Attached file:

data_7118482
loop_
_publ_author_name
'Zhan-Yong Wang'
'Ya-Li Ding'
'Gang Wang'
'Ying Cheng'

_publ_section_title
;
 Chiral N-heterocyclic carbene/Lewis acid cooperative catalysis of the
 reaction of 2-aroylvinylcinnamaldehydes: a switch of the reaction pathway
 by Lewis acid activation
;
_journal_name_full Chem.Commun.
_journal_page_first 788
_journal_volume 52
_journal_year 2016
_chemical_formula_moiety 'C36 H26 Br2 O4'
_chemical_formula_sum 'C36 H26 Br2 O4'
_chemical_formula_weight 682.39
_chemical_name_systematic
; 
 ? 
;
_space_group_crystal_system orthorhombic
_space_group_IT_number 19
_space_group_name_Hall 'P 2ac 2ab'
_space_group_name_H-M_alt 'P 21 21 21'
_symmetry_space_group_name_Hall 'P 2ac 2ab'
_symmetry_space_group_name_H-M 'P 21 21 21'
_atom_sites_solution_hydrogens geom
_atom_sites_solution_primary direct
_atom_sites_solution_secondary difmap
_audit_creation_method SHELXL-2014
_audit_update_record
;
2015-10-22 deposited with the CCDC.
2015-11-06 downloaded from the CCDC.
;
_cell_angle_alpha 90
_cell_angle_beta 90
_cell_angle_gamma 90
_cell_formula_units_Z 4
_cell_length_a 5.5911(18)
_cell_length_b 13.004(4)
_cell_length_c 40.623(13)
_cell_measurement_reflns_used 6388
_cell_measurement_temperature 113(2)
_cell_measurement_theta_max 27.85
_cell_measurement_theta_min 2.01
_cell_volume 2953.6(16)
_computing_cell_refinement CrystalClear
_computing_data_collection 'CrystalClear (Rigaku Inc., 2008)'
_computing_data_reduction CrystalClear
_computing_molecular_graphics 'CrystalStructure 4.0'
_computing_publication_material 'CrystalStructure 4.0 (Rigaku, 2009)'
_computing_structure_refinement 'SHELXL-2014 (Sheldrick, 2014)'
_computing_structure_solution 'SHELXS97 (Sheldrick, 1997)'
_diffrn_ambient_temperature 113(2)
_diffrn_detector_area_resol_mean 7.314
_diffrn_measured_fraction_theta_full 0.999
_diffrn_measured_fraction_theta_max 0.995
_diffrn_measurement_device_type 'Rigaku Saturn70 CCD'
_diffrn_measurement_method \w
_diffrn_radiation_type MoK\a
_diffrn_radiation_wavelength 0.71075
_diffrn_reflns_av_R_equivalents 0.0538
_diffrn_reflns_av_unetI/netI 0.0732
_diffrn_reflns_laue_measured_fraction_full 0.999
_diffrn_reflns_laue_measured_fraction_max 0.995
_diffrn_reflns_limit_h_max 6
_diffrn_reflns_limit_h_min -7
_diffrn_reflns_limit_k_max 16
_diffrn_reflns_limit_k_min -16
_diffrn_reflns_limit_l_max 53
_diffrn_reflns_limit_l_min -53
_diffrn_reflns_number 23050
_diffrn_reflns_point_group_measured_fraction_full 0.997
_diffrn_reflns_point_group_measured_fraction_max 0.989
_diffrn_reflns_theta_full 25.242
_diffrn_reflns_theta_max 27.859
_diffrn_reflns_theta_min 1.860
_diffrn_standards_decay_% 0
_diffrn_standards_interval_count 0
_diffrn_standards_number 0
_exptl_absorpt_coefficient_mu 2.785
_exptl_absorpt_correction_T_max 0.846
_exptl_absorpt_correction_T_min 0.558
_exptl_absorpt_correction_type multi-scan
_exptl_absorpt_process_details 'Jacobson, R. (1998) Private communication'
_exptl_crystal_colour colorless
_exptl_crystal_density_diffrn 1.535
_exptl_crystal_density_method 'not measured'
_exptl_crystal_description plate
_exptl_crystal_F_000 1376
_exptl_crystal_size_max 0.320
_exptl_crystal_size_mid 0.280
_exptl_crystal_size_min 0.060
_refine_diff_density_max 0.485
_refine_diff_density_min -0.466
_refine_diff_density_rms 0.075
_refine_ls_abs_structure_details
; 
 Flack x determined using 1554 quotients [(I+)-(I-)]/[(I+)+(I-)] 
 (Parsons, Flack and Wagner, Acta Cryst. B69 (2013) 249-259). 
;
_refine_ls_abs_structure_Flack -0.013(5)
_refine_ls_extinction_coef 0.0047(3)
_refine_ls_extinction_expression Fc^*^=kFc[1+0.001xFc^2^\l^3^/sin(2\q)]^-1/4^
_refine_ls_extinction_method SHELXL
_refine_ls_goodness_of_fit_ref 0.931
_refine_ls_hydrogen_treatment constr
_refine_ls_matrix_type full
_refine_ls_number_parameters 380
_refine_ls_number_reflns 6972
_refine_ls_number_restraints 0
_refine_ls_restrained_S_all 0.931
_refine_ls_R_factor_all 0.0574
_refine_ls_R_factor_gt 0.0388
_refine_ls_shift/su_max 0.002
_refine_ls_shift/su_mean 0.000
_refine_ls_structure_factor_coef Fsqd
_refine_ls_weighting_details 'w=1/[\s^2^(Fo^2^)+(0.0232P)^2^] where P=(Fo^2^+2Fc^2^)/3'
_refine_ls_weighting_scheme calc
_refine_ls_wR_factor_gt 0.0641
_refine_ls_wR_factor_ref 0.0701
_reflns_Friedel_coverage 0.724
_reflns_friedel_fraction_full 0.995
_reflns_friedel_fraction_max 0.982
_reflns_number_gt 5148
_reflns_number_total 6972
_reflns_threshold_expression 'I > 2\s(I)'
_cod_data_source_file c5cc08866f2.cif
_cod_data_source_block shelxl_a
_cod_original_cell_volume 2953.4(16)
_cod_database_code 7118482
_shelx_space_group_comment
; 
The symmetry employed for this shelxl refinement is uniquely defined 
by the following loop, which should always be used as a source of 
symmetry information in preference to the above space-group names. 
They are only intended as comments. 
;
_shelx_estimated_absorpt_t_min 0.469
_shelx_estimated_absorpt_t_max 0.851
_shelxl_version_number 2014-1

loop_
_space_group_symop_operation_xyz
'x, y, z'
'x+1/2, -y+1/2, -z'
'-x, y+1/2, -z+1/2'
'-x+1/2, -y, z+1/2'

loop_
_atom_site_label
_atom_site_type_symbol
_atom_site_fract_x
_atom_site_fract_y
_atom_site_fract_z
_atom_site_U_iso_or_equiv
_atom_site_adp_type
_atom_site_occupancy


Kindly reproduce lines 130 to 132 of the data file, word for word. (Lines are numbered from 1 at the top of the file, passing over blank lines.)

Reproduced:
_reflns_number_gt 5148
_reflns_number_total 6972
_reflns_threshold_expression 'I > 2\s(I)'